Civilian research has established that intimate partner violence (IPV) is not a unitary phenomenon. To further understanding of how IPV differs within a civilian population, typologies have been developed to distinguish among various patterns (Johnson, 2006; Johnston & Campbell, 1993; Messinger, Fry, Rickert, & Catallozzi, 2014). IPV research on military populations has also identified the existence of different patterns of physical violence that vary by the type of violence, levels of severity of the violence, direction of violence and risk factors for violence (Forgey & Badger, 2006; Forgey & Badger, 2010; McCarroll, Ursano, Fan, & Newby, 2004; McCarroll, Fan, & Bell, 2009) however, no formal typology of IPV has been developed yet specifically for a military population. Questions also remain as to the applicability of the existing civilian typologies to a military population. The purpose of this qualitative study was to further IPV pattern research within the military that will inform the development of a military specific IPV typology. Through the mining and analysis of case information collected by the Army as part of their IPV assessment process, this study found more specific details about intimate partner violence patterns, as well as, a proposed military specific IPV typology. Out of the 391 couples studied, the eight most frequent couple patterns that emerged included: 1. Male Mild Conflict to Female Mild Conflict (n=41, 10.5%); 2. Male Severe Power and Control to Female No Violence (n=40, 10.2%); 3. Male Mild Conflict to Female No Violence (n=34, 8.7%); 4. Female Mild Conflict to Male No Violence (n=30, 7.7%); 5. Female Unknown to Male No Violence (n=22, 5.6%); 6. Male Unknown to Female No Violence (n=19, 4.9%); 7. Male Severe Power and Control to Female Mild Self-Defense (n=14, 3.6%); 8. Male Mild Psychological Impairment to Female No Violence (n=11, 2.8%).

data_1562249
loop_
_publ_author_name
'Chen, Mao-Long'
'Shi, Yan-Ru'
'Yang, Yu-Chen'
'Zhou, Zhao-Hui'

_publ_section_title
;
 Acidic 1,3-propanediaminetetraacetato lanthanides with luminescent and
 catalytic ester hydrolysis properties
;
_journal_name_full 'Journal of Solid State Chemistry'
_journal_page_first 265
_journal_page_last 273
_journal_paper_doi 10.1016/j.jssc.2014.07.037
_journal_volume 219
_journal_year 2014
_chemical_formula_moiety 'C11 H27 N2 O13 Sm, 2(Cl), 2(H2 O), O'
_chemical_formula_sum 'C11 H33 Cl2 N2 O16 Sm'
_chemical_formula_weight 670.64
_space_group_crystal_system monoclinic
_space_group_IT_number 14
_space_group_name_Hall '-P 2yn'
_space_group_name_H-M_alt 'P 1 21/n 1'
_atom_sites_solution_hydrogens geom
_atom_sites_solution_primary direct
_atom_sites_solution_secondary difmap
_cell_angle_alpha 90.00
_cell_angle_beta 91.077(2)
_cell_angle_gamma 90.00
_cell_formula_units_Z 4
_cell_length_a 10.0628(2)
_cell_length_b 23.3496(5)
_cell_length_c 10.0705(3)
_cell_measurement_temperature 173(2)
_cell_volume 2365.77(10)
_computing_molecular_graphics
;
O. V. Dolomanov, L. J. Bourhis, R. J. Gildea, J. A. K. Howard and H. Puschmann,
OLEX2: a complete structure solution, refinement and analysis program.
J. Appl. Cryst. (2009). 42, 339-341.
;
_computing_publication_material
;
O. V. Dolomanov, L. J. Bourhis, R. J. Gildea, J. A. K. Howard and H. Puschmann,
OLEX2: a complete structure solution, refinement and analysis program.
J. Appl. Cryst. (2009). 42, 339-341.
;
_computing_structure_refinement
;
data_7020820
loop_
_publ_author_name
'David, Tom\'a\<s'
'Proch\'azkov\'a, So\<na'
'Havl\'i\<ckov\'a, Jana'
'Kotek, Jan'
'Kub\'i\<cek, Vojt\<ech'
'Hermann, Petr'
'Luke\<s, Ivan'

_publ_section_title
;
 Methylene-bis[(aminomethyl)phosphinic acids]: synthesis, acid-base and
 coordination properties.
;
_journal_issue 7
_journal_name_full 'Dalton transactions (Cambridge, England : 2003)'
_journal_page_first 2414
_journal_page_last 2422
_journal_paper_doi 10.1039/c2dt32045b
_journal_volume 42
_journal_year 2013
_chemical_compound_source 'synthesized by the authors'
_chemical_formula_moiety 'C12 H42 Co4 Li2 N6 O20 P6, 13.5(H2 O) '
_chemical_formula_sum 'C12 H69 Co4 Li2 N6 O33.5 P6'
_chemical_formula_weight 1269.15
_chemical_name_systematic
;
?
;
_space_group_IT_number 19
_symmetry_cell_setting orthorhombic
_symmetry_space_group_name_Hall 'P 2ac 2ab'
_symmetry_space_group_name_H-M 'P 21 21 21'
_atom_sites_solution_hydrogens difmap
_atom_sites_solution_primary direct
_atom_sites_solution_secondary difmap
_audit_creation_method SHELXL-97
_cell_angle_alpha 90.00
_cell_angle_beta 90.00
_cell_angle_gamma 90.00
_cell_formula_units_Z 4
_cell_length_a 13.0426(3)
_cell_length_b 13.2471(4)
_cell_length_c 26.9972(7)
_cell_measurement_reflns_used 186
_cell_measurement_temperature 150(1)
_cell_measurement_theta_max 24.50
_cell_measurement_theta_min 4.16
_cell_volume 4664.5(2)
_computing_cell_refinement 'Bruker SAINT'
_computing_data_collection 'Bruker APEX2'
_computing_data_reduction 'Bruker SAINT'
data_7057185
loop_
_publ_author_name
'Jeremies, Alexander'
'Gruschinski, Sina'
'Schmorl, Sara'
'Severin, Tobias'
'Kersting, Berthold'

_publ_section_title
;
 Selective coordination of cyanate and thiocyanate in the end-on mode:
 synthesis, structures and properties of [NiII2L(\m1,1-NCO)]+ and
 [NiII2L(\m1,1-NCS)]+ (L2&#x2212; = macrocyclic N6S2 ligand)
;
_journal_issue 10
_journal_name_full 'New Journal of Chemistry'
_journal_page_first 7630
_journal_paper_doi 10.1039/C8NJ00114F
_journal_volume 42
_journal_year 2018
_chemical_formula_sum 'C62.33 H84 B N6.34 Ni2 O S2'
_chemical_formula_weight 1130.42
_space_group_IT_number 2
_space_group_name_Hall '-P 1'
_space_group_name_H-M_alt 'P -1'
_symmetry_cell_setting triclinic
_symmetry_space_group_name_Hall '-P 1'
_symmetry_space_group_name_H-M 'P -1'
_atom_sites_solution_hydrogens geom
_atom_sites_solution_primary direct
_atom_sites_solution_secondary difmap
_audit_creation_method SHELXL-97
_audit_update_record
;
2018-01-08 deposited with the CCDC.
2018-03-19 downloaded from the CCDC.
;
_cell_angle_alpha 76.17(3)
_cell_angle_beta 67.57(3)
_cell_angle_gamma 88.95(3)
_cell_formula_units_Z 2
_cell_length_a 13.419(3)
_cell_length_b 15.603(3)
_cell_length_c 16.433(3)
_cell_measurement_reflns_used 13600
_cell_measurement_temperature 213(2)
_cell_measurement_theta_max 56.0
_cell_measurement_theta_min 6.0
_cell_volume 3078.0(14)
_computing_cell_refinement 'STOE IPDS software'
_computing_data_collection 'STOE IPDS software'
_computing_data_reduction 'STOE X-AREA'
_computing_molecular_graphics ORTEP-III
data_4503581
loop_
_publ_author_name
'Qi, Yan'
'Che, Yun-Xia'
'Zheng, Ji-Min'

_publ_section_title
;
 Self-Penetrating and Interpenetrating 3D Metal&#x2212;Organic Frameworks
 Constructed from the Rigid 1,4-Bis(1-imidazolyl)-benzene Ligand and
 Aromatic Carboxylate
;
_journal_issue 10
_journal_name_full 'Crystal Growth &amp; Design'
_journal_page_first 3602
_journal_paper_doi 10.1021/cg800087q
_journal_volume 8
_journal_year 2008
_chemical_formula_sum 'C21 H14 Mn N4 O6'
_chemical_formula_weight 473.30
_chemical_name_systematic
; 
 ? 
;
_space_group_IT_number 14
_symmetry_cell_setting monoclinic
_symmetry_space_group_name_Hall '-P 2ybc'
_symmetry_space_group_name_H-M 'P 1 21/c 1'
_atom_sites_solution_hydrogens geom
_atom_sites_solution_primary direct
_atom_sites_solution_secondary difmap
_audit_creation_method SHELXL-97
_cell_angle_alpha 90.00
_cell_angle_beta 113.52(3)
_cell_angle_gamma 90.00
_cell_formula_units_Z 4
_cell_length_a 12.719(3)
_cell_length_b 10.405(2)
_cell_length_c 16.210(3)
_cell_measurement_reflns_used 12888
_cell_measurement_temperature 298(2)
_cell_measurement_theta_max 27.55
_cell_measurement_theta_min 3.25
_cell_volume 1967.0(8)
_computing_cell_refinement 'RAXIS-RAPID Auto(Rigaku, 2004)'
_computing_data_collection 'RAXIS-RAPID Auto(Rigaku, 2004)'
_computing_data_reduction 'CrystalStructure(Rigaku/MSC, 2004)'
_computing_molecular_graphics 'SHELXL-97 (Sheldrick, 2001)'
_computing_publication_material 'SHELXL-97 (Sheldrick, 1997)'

|Advisor:||Forgey, Mary Ann|
|Commitee:||Henry, Colleen, Popescu, Marciana|
|School Location:||United States -- New York|
|Source:||DAI-B 79/02(E), Dissertation Abstracts International|
|Subjects:||Mental health, Gender studies, Military studies|
|Keywords:||Intimate partner violence|
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